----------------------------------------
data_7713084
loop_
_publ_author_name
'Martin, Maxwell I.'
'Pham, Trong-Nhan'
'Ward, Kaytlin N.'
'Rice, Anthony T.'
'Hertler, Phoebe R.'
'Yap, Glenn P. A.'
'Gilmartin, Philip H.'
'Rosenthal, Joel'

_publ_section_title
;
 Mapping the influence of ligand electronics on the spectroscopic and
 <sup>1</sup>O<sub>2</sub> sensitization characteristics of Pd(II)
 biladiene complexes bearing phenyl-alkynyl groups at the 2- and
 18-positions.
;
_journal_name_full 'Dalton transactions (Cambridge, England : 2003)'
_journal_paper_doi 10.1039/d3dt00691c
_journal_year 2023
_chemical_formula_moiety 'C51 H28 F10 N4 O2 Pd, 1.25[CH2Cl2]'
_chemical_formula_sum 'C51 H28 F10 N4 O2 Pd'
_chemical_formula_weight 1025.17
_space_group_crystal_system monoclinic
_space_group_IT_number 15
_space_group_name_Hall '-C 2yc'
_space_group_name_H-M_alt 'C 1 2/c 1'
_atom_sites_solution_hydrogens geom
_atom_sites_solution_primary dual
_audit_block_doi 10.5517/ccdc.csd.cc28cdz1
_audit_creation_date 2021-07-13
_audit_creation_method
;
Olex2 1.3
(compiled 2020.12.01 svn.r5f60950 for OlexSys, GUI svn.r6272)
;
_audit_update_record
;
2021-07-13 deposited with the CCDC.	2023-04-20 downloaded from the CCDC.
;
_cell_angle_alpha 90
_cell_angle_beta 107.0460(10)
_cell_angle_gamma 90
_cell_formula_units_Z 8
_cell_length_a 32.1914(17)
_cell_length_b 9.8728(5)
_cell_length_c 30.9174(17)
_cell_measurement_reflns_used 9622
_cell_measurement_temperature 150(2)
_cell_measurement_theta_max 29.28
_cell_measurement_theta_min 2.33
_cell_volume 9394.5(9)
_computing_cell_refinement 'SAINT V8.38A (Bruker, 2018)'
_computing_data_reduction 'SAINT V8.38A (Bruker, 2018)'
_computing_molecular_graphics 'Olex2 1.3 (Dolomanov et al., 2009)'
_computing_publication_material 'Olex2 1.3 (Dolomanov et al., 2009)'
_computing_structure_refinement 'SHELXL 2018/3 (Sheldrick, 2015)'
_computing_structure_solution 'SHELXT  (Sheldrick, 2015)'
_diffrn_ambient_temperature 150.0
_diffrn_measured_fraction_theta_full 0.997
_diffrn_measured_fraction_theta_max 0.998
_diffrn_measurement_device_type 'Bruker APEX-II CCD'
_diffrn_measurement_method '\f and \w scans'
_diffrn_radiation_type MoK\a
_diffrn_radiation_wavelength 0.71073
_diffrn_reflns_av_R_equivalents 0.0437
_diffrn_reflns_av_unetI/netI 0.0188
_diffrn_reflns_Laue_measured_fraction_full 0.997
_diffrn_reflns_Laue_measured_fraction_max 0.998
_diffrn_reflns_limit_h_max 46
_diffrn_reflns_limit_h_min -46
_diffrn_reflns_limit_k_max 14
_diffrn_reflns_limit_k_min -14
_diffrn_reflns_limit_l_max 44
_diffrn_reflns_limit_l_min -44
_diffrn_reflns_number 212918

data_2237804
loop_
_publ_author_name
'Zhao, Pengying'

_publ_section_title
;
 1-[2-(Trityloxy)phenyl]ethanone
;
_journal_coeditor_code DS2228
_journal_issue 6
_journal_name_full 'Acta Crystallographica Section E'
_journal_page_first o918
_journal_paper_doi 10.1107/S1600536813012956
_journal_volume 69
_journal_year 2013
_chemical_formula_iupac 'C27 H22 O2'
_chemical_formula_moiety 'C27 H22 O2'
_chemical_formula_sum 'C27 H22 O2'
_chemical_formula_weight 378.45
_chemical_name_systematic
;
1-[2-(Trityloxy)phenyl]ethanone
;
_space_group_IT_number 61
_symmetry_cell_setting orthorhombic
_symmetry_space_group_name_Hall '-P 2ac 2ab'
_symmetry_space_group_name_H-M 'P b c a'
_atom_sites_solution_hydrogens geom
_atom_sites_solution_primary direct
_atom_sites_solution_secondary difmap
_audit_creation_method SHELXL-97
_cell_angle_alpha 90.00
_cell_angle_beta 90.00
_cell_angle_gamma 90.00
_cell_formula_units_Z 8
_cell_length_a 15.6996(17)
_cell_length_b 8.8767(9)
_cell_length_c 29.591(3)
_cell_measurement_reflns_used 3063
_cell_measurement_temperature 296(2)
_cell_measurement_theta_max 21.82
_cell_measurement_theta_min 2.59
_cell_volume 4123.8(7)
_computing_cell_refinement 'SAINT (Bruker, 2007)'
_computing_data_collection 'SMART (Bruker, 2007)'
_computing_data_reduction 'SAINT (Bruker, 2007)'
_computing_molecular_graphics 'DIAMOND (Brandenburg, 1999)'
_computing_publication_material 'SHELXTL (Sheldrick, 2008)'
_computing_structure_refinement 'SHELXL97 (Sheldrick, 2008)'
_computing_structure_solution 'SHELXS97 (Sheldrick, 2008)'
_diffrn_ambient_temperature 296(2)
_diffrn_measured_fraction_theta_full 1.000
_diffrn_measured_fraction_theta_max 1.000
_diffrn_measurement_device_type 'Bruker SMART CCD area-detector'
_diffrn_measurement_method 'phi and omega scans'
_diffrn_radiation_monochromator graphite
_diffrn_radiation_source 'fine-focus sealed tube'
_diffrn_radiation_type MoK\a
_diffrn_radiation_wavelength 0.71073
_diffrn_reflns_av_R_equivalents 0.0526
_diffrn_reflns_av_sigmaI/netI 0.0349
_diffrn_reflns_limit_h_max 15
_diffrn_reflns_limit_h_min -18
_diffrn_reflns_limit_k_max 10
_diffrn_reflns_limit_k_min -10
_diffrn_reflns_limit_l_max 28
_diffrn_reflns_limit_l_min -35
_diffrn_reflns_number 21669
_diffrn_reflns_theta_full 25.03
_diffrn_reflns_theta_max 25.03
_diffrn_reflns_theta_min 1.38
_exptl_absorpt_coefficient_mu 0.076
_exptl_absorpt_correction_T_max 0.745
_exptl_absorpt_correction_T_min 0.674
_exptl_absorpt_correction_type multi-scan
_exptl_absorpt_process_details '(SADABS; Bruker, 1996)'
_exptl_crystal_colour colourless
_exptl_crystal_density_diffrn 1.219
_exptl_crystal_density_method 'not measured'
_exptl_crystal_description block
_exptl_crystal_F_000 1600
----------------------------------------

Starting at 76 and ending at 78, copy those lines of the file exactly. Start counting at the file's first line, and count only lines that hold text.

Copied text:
_diffrn_reflns_limit_l_min -44
_diffrn_reflns_number 212918

data_2237804